Tornado Insider, May 28, 2002
VC of the Week

Jonathan Medved, General Partner, Israel Seed Partners Israel Seed Partners is a seed venture capital fund in Israel, with $262 million under management.

How is the Israeli VC market affected by its political and economic conditions?
"In Israel, despite the fact that we have to deal with our local political quandry as well the nightmarish world market conditions, our entrepreneurs have not stopped creating new technologies and companies. They even continue to find funding in good numbers despite politics and the condition of the financial markets.

"Surprisingly, we have statistically not been hit as badly by these conditions as one might expect. Israel has actually improved its overall relative position in the world tech scene over the past year. From 2000 to 2001, there was a 36% drop in Israeli VC investments, compared to a 64% decrease seen in the US. This trend of Israel "outperforming" the US continued into Q1, where Israel saw a 19% drop, while the US experienced a 25% decrease in private investments. (source: IVA)

"Israel is actually more influenced by the technology and venture trends occurring on a worldwide scale, than by our own political issues. We are more in sync with the US VC market than any other. Because we have no domestic market to speak of, in order to grow our companies we have to transcend Israel. For many of our companies, we hire US management and move headquarters there. The most successful Israeli companies go global from day one.

"One classic Israeli company is Chiaro, a company that has raised over $210 million in private funding. In order to build its optical packet node router - which is the biggest of its kind for core networks - the company opened its system level production facilities in the US and hired US management. However, the fact that the company's HQ is in the US doesn't make it less of an Israeli company, because it was founded in Israel, retains significant activity here, and has retained its Israeli identity."

How would you characterize the current VC market?
"Today's market is not simple, but has lots of opportunity. Competition for deals has waned, but smart investors are now going back into the market to look for high quality new deals. For example, we have portfolio companies with relatively low burn rates of $300,000 - $400,000 per month (which was unheard of in the previous era of big spending), who will achieve millions of dollars of customer revenue this year. They are achieving good degrees of capital efficiency. Many VCs used to believe that companies would to have to spend at least $1 million per month in order to close their first paying customers. Today's companies with burn rates under $500,000 a month, and generating millions of dollars a year in sales, are close to breaking even, and this makes for attractive investment opportunities."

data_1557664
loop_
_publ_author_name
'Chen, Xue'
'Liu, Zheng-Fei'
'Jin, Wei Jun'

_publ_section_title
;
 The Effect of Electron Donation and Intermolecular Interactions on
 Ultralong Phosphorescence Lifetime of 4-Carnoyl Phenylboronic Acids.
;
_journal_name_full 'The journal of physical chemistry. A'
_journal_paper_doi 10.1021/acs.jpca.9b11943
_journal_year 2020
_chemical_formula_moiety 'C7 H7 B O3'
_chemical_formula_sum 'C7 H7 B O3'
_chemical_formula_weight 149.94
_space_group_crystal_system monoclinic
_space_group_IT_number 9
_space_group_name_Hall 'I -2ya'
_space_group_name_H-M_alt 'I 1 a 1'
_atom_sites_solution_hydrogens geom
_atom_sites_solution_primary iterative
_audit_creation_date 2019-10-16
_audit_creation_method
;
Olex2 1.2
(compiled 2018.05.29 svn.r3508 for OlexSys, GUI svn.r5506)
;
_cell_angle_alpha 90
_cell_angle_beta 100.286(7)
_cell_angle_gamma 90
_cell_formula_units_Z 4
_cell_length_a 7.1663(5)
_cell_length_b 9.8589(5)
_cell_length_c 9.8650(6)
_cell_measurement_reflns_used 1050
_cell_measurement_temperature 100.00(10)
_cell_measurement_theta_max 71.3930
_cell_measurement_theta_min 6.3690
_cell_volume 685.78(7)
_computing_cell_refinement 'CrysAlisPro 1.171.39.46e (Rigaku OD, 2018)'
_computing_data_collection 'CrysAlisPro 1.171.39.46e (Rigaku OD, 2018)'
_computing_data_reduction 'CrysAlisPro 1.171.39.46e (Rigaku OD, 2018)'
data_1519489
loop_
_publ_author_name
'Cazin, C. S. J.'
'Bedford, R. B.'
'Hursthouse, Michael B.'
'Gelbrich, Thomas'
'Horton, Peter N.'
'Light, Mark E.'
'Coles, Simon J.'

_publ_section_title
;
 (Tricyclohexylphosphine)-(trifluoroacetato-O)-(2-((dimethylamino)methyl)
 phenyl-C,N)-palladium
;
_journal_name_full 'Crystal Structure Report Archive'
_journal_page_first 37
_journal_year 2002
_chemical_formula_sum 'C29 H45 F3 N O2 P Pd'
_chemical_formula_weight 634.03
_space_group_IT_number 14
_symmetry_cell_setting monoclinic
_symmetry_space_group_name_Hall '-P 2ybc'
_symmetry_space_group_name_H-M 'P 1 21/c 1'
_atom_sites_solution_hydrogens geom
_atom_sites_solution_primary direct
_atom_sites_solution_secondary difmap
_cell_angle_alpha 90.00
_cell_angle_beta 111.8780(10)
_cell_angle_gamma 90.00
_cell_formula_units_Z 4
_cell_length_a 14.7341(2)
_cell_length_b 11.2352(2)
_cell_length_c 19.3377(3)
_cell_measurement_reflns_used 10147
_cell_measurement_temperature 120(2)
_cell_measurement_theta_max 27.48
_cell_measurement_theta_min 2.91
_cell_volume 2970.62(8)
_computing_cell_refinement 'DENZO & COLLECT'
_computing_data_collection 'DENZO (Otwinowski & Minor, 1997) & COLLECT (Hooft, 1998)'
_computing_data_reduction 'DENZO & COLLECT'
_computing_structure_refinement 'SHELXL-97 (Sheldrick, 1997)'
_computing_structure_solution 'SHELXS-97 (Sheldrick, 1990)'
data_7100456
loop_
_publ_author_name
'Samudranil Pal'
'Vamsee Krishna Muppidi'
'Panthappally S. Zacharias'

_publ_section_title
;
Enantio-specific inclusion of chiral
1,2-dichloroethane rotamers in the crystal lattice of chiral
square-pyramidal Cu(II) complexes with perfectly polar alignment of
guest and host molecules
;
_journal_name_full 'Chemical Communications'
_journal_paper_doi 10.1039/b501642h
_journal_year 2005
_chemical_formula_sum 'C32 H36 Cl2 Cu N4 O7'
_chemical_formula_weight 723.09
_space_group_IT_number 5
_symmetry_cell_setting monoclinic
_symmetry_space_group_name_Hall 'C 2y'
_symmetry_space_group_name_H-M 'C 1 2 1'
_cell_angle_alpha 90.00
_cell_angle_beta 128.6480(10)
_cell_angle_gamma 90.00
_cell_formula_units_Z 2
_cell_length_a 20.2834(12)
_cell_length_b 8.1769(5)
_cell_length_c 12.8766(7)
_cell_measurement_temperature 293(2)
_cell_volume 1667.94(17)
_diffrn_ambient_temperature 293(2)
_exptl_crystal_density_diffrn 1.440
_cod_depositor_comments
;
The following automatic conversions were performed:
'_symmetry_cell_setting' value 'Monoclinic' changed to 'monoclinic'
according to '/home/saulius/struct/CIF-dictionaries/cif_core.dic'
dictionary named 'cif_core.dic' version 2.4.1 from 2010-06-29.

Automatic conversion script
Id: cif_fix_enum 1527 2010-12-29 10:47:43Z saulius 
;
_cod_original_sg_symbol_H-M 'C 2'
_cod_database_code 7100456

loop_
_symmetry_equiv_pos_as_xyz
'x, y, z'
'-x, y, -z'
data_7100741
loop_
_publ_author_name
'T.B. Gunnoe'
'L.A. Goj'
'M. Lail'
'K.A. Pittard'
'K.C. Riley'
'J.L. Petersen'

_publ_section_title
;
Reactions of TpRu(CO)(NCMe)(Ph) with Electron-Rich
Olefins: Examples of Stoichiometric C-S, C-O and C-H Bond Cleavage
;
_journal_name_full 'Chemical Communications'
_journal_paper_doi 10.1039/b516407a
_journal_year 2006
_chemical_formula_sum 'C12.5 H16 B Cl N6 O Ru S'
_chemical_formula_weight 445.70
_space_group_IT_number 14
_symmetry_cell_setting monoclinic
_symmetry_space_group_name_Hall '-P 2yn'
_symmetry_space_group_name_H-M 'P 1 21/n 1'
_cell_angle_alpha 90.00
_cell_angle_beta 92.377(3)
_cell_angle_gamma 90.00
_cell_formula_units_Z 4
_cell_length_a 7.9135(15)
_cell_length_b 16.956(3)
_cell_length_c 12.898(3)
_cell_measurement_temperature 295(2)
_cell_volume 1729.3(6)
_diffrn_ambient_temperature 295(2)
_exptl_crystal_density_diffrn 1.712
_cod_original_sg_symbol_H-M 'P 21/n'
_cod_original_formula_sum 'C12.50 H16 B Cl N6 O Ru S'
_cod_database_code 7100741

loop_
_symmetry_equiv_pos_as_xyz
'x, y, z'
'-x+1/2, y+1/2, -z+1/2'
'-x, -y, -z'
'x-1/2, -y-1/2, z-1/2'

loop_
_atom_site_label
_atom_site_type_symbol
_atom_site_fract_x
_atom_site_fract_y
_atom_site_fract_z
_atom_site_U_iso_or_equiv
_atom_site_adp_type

What do you look for in venture capital opportunities?
"We are currently looking at two kinds of investment opportunities - very early stage, where we have the opportunity to incubate the company ourselves in-house - and later stage companies that are having trouble raising money after a third or fourth round, and are pricing their rounds more like Series A.

Qlusters, which developed a Linux-based clustering system for high performance computing, is a good example of one of our early stage, incubated companies. We have funded Qlusters with $800,000 worth of seed funding since May last year, and it has already closed its first group of paying customers. In the past, companies like this were expected to spend many millions before gaining their first paying customer.

"In the later stage scenario, we invested $2 million in Finjan, a security company that provides 'first strike' protection for computer networks from malicious code-like viruses. Founded in 1996, Finjan has raised tens of millions of dollars, and is already making sales progress with dozens of good customers. We were very fortunate that we were able to make an investment into such an exciting, well-developed company at an attractive valuation. As the new investor, we got the benefit of the prior investment at the right price. The benefit of investing in later-stage companies is that when the market turns around, these companies will be the first to exit."

Where is Israeli venture capital headed?
"Because Israeli technology companies tend to go global, VC activity is very active in Israel, with foreign investors leading the way. Deals are being made in Israel almost every week, including those major deals recently closed by Lycium Networks and P-cube. In addition to the active US funds like Benchmark, Sequoia, and Accel, several Italian, German, and French funds have recently been searching for good deals in Israel. Nowadays, people are not jumping on airplanes to come here as often as they used to - which is somewhat of an obstacle to funding - but, on the other hand, deals are still getting done, which is a testament to Israel's strong position in building technology companies."

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